Program helps Catholics shed pounds - Catholic Courier

Program helps Catholics shed pounds

Kathy Donohue, a member of St. Stanislaus Kostka Parish in Rochester, has tried several different diets over the years, but has never been able to stick to one for more than three weeks or lose more than 18 pounds. Finally, she decided to turn to prayer for an answer to her struggle.

While Donohue was praying, she remembered an ad about a program called The Light Weigh (www.lightweigh.com) that she’d clipped from a Catholic magazine more than a year earlier. She went to her files, and “there it was, right on top, staring me in the face. I really did feel like it was an answer to prayer,” Donohue said.

Donohue took the information to her pastor and in January organized a Light Weigh group at her parish. Donohue has lost 27 pounds since then, and the other eight women in the group have also experienced varying degrees of success.

The Light Weigh is a Catholic Bible study and video series designed to help people overcome temptation, grow spiritually and by doing so, lose weight. It was developed by Suzanne Fowler of Leawood, Kan., in 1989 and has since spread and become popular around the world, with approximately 1,000 groups currently following the program, Fowler estimated.

Throughout the 12-week program, members meet weekly to study, talk about Scripture passages and watch a video. Participants also receive six audio tapes, a workbook and a spiritual-growth kit.

One of the main messages of the program, which is reinforced through Light Weigh materials, is that people overeat to fill an emotional need, which can only be filled by seeking God. The Light Weigh is designed to help people find peace with food by taking the focus off of food and themselves and putting it on God and prayer. The program also draws upon the teachings of St. Ignatius of Loyola and St. Theresa of Lisieux.

Another key component of The Light Weigh is helping people realize the eternal love God has for them.

“People are so precious to him, and it has nothing to do with what they weigh,” Fowler said. “This is really transforming for people. When they realize how much he loves them, it’s so beautiful. When they realize this they start running into his arms, instead of away from him.”

Light Weigh participants are encouraged to tune in to their bodies and fast from food until they feel physical hunger, Donohue said. This is more effective than simply not eating between meals because it involves prayer, and each time participants fast, they offer it up for a friend or loved one they’re praying for, she said.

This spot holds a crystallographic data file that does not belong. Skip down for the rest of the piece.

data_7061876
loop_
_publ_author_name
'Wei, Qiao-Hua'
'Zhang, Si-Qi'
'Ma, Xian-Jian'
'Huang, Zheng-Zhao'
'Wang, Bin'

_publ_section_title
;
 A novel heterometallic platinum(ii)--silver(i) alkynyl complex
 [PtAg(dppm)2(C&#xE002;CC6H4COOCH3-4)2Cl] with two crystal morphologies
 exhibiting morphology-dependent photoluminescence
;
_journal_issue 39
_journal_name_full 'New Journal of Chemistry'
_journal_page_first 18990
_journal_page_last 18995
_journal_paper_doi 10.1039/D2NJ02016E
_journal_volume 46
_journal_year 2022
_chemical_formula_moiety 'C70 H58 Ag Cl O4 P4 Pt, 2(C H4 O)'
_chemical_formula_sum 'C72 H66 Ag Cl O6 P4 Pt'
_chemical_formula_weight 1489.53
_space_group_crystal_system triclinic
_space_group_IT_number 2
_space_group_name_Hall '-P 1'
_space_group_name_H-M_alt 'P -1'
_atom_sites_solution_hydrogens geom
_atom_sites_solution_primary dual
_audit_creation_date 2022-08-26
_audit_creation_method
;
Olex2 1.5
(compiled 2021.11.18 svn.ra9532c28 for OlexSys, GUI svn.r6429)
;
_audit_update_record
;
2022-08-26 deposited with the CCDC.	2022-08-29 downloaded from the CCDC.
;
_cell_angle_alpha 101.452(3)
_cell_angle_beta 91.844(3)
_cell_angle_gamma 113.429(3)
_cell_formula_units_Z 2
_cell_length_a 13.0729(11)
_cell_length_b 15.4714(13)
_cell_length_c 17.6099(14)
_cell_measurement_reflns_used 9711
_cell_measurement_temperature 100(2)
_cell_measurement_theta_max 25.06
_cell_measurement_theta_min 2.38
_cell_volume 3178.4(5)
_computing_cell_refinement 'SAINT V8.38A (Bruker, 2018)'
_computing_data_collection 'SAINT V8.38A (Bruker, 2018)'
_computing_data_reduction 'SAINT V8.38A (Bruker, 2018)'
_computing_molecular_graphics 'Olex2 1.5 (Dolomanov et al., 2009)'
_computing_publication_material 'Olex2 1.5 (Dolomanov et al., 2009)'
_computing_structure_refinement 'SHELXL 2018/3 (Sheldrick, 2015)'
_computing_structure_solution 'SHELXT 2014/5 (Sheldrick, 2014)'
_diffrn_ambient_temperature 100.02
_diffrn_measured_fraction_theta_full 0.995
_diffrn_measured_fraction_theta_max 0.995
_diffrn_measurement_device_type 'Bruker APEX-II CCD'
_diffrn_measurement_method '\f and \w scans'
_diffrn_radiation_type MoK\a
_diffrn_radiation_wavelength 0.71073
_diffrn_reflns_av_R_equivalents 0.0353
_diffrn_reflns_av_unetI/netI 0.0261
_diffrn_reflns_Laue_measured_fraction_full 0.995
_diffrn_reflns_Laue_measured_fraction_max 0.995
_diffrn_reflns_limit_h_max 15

Through the videos and other materials, Fowler also encourages participants to eat whatever they want, but to eat that in what she calls a half-portion — which is about the size of a clenched fist — and to always leave the last bite on their plate. These methods are intended to develop a detachment for food, and Donohue said they work.

“So many times when I sat down with that half-portion I thought, ‘this isn’t going to be enough, I’m never going to be full,’ but I’ve always been satisfied,” Donohue said.

Meeting weekly as a group also helps the group members build fellowship and be accountable to each other, as well as to themselves, she added.

Theresa Trickler of St. Mary’s Parish in Waterloo has been a fan of The Light Weigh ever since she heard Fowler talk about it on a Catholic radio program. She was so impressed by what she heard that she started a group at her parish. After the group finished the 12-week program, all seven members were so happy with the program that they decided to repeat it, as did the group at St. Stanislaus.

The first time through the program, Trickler said, “the spirituality of it really hit everyone more than the practical part. The practical is there, too, but the spirituality is just so beautiful. When you want to eat when it’s not time to eat, you stop, you go to the Bible, you ask for intercession from Our Lady or the saints or Jesus. … Our bodies are temples. You’re doing it for God and not just for yourself.”

Donohue said the program’s spirituality was a big selling point for her group as well.

“It is unapologetically Catholic, but it’s not the kind of Catholicism that beats you over the head. It uses what only our Catholic faith offers, (the belief) that our sacrifices affect the body of Christ,” Donohue said.

EDITOR’S NOTE: Several diocesan parishes also host or rent their parish halls to nondenominational weight-loss programs, which can also be convenient alternatives for people seeking to lose weight. A Weight Watchers group meets weekly at St. Francis of Assisi Parish in Auburn. Overeaters Anonymous, a recovery program for compulsive overeaters, meets weekly at St. John the Evangelist Parish in Spencerport. This program is not about dieting or weight loss; rather, it addresses physical, emotional and spiritual well-being, following the same basic philosophy of Alcoholics Anonymous.

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